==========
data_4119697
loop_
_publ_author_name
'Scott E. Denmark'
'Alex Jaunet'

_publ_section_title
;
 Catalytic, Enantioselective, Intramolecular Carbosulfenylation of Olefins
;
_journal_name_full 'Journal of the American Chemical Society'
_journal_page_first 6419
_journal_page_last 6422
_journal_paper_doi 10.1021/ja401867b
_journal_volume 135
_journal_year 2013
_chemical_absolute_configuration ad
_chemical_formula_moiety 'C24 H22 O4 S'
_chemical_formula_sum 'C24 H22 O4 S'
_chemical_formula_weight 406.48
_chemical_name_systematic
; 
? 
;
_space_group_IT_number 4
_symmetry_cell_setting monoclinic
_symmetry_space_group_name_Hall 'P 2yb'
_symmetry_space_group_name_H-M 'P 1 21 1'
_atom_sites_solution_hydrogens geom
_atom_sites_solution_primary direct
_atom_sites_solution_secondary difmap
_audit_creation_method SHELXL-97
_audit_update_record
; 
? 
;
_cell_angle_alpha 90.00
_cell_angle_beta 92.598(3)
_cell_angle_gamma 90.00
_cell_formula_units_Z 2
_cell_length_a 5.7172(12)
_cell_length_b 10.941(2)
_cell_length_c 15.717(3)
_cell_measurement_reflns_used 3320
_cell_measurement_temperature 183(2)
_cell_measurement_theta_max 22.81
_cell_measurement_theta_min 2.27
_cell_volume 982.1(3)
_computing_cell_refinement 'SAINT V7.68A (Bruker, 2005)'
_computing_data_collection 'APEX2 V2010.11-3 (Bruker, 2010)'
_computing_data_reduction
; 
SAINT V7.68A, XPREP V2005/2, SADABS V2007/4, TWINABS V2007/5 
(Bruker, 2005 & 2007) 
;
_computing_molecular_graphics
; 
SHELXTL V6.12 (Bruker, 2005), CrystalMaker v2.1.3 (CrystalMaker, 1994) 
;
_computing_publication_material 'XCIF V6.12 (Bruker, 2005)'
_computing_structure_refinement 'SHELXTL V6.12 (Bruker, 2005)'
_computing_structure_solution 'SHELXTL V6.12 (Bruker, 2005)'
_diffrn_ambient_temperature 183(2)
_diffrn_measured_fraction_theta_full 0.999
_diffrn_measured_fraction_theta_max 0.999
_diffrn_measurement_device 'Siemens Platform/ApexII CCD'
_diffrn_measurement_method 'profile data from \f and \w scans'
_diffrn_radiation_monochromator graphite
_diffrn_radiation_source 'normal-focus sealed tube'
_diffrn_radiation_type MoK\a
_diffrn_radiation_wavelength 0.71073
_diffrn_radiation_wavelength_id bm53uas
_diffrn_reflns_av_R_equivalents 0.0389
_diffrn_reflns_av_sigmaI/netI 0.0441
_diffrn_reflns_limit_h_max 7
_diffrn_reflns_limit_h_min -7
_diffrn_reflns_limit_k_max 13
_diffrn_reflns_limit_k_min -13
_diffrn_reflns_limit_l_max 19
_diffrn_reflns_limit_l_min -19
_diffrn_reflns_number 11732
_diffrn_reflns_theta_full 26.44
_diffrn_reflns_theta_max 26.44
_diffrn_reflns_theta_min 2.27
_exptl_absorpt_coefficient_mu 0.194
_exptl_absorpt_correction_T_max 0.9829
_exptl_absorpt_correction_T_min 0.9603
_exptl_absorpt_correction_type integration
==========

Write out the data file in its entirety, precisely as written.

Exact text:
data_4119697
loop_
_publ_author_name
'Scott E. Denmark'
'Alex Jaunet'

_publ_section_title
;
 Catalytic, Enantioselective, Intramolecular Carbosulfenylation of Olefins
;
_journal_name_full 'Journal of the American Chemical Society'
_journal_page_first 6419
_journal_page_last 6422
_journal_paper_doi 10.1021/ja401867b
_journal_volume 135
_journal_year 2013
_chemical_absolute_configuration ad
_chemical_formula_moiety 'C24 H22 O4 S'
_chemical_formula_sum 'C24 H22 O4 S'
_chemical_formula_weight 406.48
_chemical_name_systematic
; 
? 
;
_space_group_IT_number 4
_symmetry_cell_setting monoclinic
_symmetry_space_group_name_Hall 'P 2yb'
_symmetry_space_group_name_H-M 'P 1 21 1'
_atom_sites_solution_hydrogens geom
_atom_sites_solution_primary direct
_atom_sites_solution_secondary difmap
_audit_creation_method SHELXL-97
_audit_update_record
; 
? 
;
_cell_angle_alpha 90.00
_cell_angle_beta 92.598(3)
_cell_angle_gamma 90.00
_cell_formula_units_Z 2
_cell_length_a 5.7172(12)
_cell_length_b 10.941(2)
_cell_length_c 15.717(3)
_cell_measurement_reflns_used 3320
_cell_measurement_temperature 183(2)
_cell_measurement_theta_max 22.81
_cell_measurement_theta_min 2.27
_cell_volume 982.1(3)
_computing_cell_refinement 'SAINT V7.68A (Bruker, 2005)'
_computing_data_collection 'APEX2 V2010.11-3 (Bruker, 2010)'
_computing_data_reduction
; 
SAINT V7.68A, XPREP V2005/2, SADABS V2007/4, TWINABS V2007/5 
(Bruker, 2005 & 2007) 
;
_computing_molecular_graphics
; 
SHELXTL V6.12 (Bruker, 2005), CrystalMaker v2.1.3 (CrystalMaker, 1994) 
;
_computing_publication_material 'XCIF V6.12 (Bruker, 2005)'
_computing_structure_refinement 'SHELXTL V6.12 (Bruker, 2005)'
_computing_structure_solution 'SHELXTL V6.12 (Bruker, 2005)'
_diffrn_ambient_temperature 183(2)
_diffrn_measured_fraction_theta_full 0.999
_diffrn_measured_fraction_theta_max 0.999
_diffrn_measurement_device 'Siemens Platform/ApexII CCD'
_diffrn_measurement_method 'profile data from \f and \w scans'
_diffrn_radiation_monochromator graphite
_diffrn_radiation_source 'normal-focus sealed tube'
_diffrn_radiation_type MoK\a
_diffrn_radiation_wavelength 0.71073
_diffrn_radiation_wavelength_id bm53uas
_diffrn_reflns_av_R_equivalents 0.0389
_diffrn_reflns_av_sigmaI/netI 0.0441
_diffrn_reflns_limit_h_max 7
_diffrn_reflns_limit_h_min -7
_diffrn_reflns_limit_k_max 13
_diffrn_reflns_limit_k_min -13
_diffrn_reflns_limit_l_max 19
_diffrn_reflns_limit_l_min -19
_diffrn_reflns_number 11732
_diffrn_reflns_theta_full 26.44
_diffrn_reflns_theta_max 26.44
_diffrn_reflns_theta_min 2.27
_exptl_absorpt_coefficient_mu 0.194
_exptl_absorpt_correction_T_max 0.9829
_exptl_absorpt_correction_T_min 0.9603
_exptl_absorpt_correction_type integration